Stunning Satellite Image Shows Lava Burning a Path to the Sea From La Palma Volcano

Image of lava flow on the Spanish island of La Palma captured by the Copernicus Sentinel-2 mission on September 30, 2021. Credit: Contains modified Copernicus Sentinel data (2021), processed by ESA, CC BY-SA 3.0 IGO

This image, captured by the Copernicus Sentinel-2 mission on September 30, 2021, shows the flow of lava from the volcano erupting on the Spanish island of La Palma. The cascade of lava can be seen spilling into the Atlantic Ocean, extending the size of the coastline. This ‘lava delta’ covered about 20 hectares when the image was taken.

A crack opened in the Cumbre Vieja volcano on September 19, throwing plumes of ash and lava into the air. Lava flowed down the mountain and through villages engulfing everything in its path. By September 28 , the 6-km lava flow had reached the ocean on the island’s west coast. Clouds of white steam were reported where the red-hot lava hit the water in the Playa Nueva area.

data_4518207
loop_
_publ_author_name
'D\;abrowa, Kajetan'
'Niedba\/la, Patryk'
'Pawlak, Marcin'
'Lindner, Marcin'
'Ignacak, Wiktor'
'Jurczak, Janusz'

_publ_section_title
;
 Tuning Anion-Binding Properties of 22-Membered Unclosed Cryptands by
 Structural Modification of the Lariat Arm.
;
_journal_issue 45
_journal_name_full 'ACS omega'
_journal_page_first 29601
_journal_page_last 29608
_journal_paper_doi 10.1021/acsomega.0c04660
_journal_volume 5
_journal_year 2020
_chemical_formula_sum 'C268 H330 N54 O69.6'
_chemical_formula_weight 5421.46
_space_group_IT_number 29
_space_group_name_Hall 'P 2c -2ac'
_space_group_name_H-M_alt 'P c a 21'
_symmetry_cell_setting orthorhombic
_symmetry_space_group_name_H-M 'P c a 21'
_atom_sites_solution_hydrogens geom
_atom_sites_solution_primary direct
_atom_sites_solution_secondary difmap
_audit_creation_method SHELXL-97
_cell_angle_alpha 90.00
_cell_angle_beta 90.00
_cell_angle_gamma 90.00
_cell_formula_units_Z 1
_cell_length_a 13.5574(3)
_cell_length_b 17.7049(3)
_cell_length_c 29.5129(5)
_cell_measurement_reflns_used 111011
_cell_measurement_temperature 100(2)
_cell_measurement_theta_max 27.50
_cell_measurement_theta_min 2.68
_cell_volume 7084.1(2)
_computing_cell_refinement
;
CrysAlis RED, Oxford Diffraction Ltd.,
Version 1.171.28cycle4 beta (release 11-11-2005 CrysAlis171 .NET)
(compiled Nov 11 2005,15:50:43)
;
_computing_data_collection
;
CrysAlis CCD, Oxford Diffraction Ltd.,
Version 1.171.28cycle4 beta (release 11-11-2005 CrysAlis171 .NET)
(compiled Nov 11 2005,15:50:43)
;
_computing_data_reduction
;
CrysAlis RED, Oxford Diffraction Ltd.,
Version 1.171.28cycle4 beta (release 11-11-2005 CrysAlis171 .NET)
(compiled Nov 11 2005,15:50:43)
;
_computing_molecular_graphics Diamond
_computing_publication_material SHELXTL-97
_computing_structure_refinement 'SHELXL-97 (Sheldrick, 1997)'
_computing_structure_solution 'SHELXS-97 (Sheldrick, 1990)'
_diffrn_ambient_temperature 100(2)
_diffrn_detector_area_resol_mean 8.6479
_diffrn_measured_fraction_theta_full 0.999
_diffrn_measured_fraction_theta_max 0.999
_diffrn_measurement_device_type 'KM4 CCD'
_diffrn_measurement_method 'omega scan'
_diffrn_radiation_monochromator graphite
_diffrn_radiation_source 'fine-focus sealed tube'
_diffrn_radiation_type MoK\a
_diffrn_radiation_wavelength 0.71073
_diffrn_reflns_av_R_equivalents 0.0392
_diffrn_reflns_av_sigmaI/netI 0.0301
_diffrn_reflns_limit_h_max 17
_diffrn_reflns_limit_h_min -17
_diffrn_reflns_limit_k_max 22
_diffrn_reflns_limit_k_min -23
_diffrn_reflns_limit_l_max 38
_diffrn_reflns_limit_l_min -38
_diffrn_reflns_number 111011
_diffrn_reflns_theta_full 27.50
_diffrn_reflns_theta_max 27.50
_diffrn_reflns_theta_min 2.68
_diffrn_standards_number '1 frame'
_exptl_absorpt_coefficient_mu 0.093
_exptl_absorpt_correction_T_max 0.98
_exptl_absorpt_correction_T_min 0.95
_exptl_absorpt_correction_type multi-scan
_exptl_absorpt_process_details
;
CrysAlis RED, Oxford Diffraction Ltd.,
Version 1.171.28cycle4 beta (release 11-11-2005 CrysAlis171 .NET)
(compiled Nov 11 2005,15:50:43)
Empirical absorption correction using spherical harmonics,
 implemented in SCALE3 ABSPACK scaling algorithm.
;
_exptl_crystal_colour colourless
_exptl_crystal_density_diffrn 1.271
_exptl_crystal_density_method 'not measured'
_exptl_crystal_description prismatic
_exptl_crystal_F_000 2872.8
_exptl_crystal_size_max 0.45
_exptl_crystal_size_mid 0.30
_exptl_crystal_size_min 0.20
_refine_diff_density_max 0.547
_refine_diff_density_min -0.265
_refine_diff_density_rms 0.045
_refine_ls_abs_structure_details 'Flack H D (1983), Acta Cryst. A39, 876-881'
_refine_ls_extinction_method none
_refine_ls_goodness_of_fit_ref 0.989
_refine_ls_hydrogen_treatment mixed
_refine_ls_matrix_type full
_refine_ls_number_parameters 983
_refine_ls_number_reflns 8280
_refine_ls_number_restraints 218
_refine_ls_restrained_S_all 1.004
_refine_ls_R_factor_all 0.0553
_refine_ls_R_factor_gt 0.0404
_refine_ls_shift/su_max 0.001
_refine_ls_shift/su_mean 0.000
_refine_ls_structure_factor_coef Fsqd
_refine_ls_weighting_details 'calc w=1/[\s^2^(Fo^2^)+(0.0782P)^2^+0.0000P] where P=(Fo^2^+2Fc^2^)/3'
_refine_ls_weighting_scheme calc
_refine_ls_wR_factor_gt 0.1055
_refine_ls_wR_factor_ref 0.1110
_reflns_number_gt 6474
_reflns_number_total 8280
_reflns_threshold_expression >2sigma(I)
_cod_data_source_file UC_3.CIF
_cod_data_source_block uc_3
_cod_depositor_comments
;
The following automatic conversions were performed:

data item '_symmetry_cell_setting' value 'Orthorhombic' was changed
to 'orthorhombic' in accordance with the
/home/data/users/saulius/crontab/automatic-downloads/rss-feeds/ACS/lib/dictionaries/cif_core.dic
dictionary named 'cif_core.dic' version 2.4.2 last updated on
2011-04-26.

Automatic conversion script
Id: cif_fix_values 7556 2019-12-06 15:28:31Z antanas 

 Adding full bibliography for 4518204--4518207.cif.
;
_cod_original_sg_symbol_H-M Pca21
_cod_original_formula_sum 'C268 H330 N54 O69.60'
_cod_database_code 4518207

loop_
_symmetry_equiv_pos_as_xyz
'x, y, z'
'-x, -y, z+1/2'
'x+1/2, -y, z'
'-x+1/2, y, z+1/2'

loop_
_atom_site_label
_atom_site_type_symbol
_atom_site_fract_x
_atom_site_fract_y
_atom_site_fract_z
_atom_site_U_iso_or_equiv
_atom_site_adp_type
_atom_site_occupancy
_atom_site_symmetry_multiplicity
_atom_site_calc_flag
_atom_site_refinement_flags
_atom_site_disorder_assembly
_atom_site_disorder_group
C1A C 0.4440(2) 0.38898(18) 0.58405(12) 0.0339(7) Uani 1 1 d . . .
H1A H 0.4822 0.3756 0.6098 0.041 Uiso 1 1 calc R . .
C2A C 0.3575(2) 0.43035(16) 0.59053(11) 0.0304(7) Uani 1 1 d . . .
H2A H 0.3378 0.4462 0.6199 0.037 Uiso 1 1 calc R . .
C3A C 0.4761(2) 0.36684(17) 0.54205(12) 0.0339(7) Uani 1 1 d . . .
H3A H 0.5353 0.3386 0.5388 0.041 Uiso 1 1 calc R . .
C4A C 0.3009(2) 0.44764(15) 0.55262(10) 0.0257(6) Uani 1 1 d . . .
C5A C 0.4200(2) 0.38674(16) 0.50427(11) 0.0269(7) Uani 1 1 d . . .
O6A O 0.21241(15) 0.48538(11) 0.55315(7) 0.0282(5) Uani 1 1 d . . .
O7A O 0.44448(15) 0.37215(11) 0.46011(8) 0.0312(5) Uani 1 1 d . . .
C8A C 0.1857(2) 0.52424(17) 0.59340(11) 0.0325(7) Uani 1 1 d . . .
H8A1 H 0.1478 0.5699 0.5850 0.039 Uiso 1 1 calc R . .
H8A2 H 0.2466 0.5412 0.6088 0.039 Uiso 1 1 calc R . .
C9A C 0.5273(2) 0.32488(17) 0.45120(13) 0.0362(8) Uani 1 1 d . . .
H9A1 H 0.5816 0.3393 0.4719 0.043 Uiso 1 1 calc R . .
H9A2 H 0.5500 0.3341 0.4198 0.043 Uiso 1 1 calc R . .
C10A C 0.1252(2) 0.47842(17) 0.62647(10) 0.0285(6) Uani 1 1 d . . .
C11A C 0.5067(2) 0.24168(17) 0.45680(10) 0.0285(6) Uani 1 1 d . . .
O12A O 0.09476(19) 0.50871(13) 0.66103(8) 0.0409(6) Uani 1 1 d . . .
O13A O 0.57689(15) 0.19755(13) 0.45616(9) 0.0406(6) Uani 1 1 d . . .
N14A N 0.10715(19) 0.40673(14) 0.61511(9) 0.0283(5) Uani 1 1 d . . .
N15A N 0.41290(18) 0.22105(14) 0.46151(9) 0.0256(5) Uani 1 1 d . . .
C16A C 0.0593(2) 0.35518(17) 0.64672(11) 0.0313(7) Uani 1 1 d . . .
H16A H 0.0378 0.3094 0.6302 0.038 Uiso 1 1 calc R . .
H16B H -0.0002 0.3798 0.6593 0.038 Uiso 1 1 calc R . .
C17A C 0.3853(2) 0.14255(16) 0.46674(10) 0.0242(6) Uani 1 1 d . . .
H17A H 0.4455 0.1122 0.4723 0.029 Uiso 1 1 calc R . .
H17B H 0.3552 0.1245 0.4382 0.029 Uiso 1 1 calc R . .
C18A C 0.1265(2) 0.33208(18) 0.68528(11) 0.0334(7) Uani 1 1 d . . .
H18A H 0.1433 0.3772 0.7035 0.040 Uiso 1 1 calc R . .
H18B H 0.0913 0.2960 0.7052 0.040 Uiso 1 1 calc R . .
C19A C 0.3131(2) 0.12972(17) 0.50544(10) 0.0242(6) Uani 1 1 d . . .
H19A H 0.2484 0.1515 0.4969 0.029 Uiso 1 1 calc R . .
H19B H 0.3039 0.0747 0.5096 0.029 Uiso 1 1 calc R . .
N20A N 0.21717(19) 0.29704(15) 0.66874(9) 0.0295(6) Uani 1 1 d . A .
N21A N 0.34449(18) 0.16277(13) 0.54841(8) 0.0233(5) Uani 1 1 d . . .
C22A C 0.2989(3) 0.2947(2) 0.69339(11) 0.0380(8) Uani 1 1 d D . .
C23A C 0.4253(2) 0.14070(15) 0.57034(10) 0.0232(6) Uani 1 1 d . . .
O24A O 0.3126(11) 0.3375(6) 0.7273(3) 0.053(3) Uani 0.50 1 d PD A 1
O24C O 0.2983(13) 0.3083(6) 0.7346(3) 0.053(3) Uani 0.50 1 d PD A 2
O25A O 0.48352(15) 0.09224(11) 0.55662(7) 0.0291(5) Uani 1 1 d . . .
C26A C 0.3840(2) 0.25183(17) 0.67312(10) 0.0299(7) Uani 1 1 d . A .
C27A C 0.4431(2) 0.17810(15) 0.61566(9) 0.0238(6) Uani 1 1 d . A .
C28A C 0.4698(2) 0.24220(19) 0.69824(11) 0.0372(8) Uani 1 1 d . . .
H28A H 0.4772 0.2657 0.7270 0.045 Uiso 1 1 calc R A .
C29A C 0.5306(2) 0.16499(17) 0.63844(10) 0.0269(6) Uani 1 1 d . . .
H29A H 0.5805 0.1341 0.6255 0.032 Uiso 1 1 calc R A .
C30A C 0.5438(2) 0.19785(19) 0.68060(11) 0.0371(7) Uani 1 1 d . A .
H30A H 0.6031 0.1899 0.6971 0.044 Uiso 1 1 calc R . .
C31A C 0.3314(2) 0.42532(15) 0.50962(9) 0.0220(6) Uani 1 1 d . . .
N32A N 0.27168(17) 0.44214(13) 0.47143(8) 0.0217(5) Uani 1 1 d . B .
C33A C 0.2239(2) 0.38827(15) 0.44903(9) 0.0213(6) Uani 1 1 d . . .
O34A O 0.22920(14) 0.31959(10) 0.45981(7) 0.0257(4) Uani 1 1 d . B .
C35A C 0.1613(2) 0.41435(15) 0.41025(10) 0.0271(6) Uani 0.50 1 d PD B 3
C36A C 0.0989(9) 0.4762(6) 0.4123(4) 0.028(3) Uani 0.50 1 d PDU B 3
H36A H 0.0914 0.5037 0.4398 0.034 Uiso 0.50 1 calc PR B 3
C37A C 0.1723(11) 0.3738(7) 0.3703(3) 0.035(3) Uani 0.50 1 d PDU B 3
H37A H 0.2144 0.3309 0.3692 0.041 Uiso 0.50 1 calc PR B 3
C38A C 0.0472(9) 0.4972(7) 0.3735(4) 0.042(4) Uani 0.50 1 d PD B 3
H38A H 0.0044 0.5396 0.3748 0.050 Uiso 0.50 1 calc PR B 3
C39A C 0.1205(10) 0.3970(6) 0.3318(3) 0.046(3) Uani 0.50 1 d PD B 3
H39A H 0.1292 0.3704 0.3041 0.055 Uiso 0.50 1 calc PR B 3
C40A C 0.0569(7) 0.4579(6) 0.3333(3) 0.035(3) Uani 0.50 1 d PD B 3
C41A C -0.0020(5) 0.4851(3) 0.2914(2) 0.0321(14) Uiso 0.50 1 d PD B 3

This Sentinel-2 image has been processed in true color, using the shortwave infrared channel to highlight the lava flow. The Sentinel-2 mission is based on a constellation of two identical satellites, each carrying an innovative wide swath high-resolution multispectral imager with 13 spectral bands for monitoring changes in Earth’s land and vegetation.

Image of the Cumbre Vieja volcano on the Spanish Canary Island of La Palma captured by the Copernicus Sentinel-2 mission on September 20, 2021. Credit: Contains modified Copernicus Sentinel data (2021), processed by ESA, CC BY-SA 3.0 IGO

In the image above, the Copernicus Sentinel-2 mission shows us a cloudy view of the Cumbre Vieja volcano on the Spanish Canary Island of La Palma. The volcano started erupting on September 19 after days of small tremors.

The image, captured on September 20, 2021, has been processed using the mission’s shortwave-infrared band to show the ongoing activity in the volcano.

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